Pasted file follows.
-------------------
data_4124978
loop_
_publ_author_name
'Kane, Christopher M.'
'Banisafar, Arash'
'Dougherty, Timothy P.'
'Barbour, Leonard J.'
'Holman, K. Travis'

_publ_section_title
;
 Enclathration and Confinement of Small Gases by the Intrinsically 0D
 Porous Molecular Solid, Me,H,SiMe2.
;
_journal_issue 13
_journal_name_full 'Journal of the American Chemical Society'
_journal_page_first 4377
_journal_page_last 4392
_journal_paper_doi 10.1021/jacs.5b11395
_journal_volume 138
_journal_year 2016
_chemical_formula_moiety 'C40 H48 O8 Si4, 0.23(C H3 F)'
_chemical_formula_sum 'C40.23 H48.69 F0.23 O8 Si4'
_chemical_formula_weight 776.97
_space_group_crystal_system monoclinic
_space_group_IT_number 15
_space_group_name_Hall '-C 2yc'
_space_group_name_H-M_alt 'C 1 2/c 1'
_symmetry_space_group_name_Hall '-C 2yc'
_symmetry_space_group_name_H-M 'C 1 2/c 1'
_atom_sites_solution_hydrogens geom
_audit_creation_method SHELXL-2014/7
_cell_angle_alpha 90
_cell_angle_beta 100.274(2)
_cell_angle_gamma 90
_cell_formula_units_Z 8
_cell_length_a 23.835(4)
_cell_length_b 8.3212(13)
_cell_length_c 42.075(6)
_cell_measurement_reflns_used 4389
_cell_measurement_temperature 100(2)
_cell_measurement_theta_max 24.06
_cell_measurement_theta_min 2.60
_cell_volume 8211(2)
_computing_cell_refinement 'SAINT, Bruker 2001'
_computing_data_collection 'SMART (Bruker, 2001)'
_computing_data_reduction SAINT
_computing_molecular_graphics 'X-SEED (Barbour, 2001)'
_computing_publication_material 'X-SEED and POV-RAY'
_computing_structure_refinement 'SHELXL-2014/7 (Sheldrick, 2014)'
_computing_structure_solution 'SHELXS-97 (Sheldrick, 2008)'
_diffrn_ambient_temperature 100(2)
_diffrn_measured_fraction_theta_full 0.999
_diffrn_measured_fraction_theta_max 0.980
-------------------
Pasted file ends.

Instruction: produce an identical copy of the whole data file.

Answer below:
data_4124978
loop_
_publ_author_name
'Kane, Christopher M.'
'Banisafar, Arash'
'Dougherty, Timothy P.'
'Barbour, Leonard J.'
'Holman, K. Travis'

_publ_section_title
;
 Enclathration and Confinement of Small Gases by the Intrinsically 0D
 Porous Molecular Solid, Me,H,SiMe2.
;
_journal_issue 13
_journal_name_full 'Journal of the American Chemical Society'
_journal_page_first 4377
_journal_page_last 4392
_journal_paper_doi 10.1021/jacs.5b11395
_journal_volume 138
_journal_year 2016
_chemical_formula_moiety 'C40 H48 O8 Si4, 0.23(C H3 F)'
_chemical_formula_sum 'C40.23 H48.69 F0.23 O8 Si4'
_chemical_formula_weight 776.97
_space_group_crystal_system monoclinic
_space_group_IT_number 15
_space_group_name_Hall '-C 2yc'
_space_group_name_H-M_alt 'C 1 2/c 1'
_symmetry_space_group_name_Hall '-C 2yc'
_symmetry_space_group_name_H-M 'C 1 2/c 1'
_atom_sites_solution_hydrogens geom
_audit_creation_method SHELXL-2014/7
_cell_angle_alpha 90
_cell_angle_beta 100.274(2)
_cell_angle_gamma 90
_cell_formula_units_Z 8
_cell_length_a 23.835(4)
_cell_length_b 8.3212(13)
_cell_length_c 42.075(6)
_cell_measurement_reflns_used 4389
_cell_measurement_temperature 100(2)
_cell_measurement_theta_max 24.06
_cell_measurement_theta_min 2.60
_cell_volume 8211(2)
_computing_cell_refinement 'SAINT, Bruker 2001'
_computing_data_collection 'SMART (Bruker, 2001)'
_computing_data_reduction SAINT
_computing_molecular_graphics 'X-SEED (Barbour, 2001)'
_computing_publication_material 'X-SEED and POV-RAY'
_computing_structure_refinement 'SHELXL-2014/7 (Sheldrick, 2014)'
_computing_structure_solution 'SHELXS-97 (Sheldrick, 2008)'
_diffrn_ambient_temperature 100(2)
_diffrn_measured_fraction_theta_full 0.999
_diffrn_measured_fraction_theta_max 0.980